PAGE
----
Signing or legalising documents within South Africa for use abroad or vice a versa can be a frustrating experience. Especially after having the documents signed and executed only then to find out that the documents are not legally valid.
With regards to signing and executing documents within South Africa for use outside of South Africa, the following two steps can assist to inform and reduce the chances of frustration caused by delays in the process.
Where countries are party to the Hague Convention the documents are signed and executed in the presence of a Notary Public.
The Notary Public will attach his certificate of authentication to the documents which must bear his signature stamp and seal.
These documents are then forwarded by the Notary Public to the High Court in the area in which the Notary Public practices.
The court will then attach an Apostille Certificate authenticating the Notary Public's signature.
Where countries are not party to the Hague Convention the same process is followed. However, the documents are then submitted to the Legalisation Section at The Department of International Relations and Cooperation, based in Pretoria, to be legalised.
Once legalised the documents are then forwarded to the Embassy Consulate of the country in which they are intended to be used for further authentication.
With regards to the executing and signing of documents outside of South Africa for use within the country, there is a specific process which needs to be followed.
In terms of rule 63 of the uniform rules of the High Court, a document is sufficiently authenticated by means of a certificate of authentication which bears the signature and seal of office of:
For other legal documents executed in the Antarctica, authentication is not required. And documents executed in namibia cannot be authenticated before a Notary Public.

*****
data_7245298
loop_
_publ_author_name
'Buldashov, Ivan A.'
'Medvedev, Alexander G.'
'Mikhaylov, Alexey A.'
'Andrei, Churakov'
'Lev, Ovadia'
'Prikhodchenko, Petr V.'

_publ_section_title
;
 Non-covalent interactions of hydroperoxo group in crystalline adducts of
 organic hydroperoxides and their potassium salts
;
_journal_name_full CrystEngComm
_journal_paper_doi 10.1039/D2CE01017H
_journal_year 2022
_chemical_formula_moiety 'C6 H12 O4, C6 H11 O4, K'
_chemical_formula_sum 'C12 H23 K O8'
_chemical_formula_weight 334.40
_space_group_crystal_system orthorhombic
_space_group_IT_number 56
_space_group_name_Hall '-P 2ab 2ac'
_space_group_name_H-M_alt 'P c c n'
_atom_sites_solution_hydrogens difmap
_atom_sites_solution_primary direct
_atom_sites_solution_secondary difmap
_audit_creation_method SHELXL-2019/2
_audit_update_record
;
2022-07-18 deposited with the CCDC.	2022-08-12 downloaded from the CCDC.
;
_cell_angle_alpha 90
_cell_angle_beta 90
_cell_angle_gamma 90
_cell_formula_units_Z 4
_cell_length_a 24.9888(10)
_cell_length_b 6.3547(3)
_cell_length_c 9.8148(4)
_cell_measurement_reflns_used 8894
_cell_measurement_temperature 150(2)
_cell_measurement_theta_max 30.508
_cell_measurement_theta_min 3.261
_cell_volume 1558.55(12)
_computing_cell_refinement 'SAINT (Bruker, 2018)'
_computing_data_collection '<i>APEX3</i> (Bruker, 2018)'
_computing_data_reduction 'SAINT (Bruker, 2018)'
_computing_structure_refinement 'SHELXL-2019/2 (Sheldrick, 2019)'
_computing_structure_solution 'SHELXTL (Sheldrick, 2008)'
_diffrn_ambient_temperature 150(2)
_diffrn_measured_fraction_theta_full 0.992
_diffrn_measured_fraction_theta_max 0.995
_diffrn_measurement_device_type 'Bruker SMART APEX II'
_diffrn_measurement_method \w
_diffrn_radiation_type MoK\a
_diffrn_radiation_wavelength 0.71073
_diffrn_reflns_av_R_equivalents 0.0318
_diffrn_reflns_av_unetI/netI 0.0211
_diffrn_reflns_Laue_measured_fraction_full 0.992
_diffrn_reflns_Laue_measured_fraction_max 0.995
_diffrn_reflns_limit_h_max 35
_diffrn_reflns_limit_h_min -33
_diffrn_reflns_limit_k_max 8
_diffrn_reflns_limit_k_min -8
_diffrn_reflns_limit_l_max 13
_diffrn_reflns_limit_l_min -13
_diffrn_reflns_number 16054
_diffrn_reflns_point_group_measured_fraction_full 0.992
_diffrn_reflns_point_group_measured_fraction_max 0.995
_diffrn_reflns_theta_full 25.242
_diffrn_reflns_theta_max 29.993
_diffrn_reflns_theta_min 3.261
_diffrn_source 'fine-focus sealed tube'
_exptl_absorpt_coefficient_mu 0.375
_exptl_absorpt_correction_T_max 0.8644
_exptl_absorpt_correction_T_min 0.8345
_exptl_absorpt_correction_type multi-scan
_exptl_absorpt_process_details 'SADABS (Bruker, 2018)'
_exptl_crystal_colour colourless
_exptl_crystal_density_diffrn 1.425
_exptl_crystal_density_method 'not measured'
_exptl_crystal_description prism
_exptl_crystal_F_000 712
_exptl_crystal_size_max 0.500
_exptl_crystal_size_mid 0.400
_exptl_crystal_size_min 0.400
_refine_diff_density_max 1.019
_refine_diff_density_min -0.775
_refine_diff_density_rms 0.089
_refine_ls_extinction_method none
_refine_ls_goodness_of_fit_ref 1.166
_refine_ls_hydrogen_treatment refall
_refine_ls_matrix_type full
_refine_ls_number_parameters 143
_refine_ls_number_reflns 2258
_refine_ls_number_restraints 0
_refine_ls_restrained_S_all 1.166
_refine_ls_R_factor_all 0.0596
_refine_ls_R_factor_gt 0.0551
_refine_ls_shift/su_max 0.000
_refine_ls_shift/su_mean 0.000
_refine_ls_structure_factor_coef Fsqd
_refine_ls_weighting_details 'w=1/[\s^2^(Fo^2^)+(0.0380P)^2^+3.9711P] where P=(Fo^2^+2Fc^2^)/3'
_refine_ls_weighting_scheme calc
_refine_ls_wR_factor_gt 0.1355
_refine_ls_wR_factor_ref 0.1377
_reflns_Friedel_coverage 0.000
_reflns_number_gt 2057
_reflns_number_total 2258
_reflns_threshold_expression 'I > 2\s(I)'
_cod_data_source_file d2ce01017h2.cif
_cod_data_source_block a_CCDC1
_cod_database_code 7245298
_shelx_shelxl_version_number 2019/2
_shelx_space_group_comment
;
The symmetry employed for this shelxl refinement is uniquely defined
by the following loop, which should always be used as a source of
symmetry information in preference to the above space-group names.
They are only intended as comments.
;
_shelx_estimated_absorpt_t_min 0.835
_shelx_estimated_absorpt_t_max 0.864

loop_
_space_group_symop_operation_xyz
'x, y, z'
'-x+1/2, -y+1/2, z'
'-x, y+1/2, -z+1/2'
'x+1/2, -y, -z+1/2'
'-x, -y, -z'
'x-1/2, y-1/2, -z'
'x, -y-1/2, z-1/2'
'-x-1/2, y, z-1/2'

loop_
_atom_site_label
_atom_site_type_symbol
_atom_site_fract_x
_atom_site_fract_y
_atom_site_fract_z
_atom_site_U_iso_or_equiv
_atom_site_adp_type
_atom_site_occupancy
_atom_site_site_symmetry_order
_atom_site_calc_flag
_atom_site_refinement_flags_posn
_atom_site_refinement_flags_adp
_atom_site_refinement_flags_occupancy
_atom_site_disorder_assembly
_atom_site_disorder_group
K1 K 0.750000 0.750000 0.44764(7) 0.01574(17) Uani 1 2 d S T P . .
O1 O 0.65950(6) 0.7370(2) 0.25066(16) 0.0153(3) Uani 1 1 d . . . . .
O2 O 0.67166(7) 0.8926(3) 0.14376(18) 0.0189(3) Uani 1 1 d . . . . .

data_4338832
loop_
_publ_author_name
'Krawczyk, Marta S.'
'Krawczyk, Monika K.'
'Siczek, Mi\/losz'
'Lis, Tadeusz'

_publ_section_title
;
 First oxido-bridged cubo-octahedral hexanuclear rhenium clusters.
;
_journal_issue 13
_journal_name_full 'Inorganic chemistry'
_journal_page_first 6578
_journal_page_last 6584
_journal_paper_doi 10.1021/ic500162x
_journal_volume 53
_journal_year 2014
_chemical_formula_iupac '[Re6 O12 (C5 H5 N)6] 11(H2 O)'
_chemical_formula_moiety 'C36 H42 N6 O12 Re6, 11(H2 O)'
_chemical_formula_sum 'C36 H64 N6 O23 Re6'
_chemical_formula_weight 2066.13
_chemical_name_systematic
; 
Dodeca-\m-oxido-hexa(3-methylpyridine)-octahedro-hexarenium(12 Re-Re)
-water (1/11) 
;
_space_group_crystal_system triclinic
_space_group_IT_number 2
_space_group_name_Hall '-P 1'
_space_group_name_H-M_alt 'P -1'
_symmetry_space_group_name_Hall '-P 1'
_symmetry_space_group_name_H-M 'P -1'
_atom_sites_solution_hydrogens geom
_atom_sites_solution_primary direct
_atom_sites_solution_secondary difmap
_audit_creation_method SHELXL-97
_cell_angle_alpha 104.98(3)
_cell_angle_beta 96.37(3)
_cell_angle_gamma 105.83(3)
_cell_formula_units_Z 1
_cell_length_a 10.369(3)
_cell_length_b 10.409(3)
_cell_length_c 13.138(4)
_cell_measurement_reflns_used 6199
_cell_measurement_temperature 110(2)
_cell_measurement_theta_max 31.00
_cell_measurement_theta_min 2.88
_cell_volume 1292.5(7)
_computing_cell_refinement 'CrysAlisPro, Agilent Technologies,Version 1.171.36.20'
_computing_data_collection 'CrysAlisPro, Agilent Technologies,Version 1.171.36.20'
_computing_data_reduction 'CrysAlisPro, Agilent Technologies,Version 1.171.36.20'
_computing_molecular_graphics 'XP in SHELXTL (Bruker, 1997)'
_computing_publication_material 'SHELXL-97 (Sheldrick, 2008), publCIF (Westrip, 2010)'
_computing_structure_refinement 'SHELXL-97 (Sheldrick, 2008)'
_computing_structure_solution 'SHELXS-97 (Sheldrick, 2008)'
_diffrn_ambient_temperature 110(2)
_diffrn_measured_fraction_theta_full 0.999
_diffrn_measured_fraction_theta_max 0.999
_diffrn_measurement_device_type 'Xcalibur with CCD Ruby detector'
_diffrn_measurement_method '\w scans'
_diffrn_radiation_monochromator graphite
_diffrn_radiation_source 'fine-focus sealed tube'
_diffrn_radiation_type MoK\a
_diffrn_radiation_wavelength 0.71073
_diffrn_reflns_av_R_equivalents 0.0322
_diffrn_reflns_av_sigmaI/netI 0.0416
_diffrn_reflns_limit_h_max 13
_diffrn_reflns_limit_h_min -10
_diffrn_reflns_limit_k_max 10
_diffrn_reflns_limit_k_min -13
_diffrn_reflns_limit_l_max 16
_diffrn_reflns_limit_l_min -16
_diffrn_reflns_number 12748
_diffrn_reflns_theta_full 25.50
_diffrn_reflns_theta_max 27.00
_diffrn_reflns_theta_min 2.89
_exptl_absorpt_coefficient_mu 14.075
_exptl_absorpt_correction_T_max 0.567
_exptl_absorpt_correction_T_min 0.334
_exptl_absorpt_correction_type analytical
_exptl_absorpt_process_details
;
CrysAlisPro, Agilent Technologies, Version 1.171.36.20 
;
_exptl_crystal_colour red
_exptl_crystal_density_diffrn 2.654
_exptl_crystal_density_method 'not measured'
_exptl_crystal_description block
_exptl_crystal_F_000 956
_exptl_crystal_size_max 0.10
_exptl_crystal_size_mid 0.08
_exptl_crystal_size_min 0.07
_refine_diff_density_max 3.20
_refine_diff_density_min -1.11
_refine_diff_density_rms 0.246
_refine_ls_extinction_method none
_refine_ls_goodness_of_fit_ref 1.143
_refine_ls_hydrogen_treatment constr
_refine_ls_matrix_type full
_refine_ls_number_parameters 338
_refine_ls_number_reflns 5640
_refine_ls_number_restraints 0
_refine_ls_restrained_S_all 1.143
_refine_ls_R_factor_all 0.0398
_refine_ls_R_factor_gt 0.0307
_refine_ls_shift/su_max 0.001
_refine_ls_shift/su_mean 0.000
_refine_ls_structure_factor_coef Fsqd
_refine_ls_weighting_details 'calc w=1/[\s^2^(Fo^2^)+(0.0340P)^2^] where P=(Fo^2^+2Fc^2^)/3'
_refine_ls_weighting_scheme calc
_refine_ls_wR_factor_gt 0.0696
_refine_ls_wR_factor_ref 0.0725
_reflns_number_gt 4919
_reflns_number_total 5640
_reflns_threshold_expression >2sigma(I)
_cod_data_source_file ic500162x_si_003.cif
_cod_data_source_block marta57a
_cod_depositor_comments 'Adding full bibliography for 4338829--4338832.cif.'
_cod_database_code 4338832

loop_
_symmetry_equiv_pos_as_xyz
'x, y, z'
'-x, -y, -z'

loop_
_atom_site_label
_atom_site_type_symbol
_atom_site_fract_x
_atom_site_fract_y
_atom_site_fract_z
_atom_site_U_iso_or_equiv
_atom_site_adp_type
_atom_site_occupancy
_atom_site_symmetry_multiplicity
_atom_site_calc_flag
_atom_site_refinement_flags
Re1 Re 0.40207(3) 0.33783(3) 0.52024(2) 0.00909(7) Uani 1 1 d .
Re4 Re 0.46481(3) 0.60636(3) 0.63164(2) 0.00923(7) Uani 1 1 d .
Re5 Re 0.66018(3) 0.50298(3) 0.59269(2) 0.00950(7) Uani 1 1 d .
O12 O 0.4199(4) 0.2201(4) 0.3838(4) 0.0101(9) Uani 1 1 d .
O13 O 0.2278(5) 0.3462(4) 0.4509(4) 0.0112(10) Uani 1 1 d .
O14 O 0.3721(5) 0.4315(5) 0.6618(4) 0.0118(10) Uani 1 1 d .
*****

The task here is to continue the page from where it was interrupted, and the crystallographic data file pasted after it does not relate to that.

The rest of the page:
However, Namibia is a party to The Hague Convention and the documents can thus be authenticated via these formalities.
Power of Attorney executed in Lesotho, Botswana or Swaziland that gives authority to person to take, defend or intervene in any legal proceedings in a Magistrate’s Court within the RSA do not require authentication.
However, it needs to be duly signed in the signature needs to have been witnessed by two competent individuals.
In conclusion, all documents must be properly authenticated to ensure that they are legally valid for use either within South Africa or abroad.
The country in which the documents will be used will determine the authentication process required, and this process is simplified where the country is a party to The Hague Convention of 5 October 1961.
The documents are authenticated through the form of a Certificate of Authentication and an Apostille Certificate.
And Rule 63 of the Rules of the High Court of South Africa regulates these requirements for authentication where documents are signed and executed outside South Africa for use within the country.
Contact us to authenticate documents for you.
To view our pricing structures for authenticating documents. click here.
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